Simon Peter was born in Bethsaida in the province of Galilee. He settled in Capharnaum where he was a fisherman, his brother Andrew who also fished, introduced him to Christ. They were both called for to be Jesus’ disciples and He gave him the name ‘Cephas’, the Aramaic equivalent of the Greek ‘Peter’ (petros) which means rock.
After Peter’s confession of faith at Caesarea Philippi that Jesus is the Christ, Jesus said to him, ‘Thou art Peter, and on this rock I will build my church’. His pre-eminence is again affirmed by the Lord at the Last Supper, but his boast that he will never leave Him is answered by Christ’s prediction that before the end of the night he will deny Him thrice. When in the courtyard of the High Priest he is accused of being one of His followers, he thrice denies that he knows Him, remembers His prediction, and repents bitterly. Later, after Jesus’ resurrection, Peter affirmed his love for Him, balancing his threefold denial, and Jesus reconfirmed Peter’s position. After the Ascension of the Lord Peter immediately takes the lead of the Apostles and appears as their head.
He opens the Church to the Gentiles; Cornelius, a centurion in the Roman army, was the first ever Gentile convert. He was the leader at the council of Jerusalem to discuss the integration of non-Jews into the Christian organisation. Peter was put into prison by King Herod, but on the night before he was to be executed, Peter was freed miraculously by an angel.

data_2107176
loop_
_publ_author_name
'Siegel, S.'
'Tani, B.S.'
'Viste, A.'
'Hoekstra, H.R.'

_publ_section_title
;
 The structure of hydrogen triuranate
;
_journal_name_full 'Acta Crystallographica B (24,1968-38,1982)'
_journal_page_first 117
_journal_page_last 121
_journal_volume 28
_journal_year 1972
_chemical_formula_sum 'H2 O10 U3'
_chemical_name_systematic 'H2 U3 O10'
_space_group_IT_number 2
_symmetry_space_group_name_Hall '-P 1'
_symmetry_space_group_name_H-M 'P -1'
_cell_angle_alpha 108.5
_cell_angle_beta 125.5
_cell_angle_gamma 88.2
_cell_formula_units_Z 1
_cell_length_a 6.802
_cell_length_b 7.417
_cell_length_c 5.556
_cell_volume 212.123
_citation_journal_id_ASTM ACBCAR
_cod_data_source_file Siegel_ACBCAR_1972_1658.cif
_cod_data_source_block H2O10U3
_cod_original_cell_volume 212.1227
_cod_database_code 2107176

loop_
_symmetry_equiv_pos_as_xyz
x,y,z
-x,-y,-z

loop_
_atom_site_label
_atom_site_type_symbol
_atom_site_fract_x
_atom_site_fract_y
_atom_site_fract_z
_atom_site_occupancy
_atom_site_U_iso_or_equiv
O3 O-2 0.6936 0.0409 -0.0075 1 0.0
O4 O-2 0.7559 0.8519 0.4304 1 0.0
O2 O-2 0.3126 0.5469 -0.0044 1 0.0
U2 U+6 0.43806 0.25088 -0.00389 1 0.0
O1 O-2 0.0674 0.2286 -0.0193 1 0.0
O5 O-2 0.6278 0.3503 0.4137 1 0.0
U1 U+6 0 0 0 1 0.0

He left for Rome, while fleeing from Emperor Nero’s persecution of Christians, Peter met Jesus on the road. Peter asked, ‘Domine, quo vadis?’ (‘Lord, where are you going?’). When Jesus answered ‘I am coming to be crucified again’, Peter gained the courage to continue his ministry and turned back to the city to face his martyrdom. Peter was crucified at Rome upside down, as he would not have considered himself worthy enough to die the same way as his Saviour. His tomb lies in St. Peter’s Basilica.
St. Peter’s feast day is celebrated on 29 June.
The feast of the Chair of St. Peter is on 22 February, commemorating the gift of papacy given to Peter.
The unofficial feast of St. Peter in Chains is on 1 August, celebrating when Peter was imprisoned by King Herod, and his chains fell off him as he was led out of prison by an angel.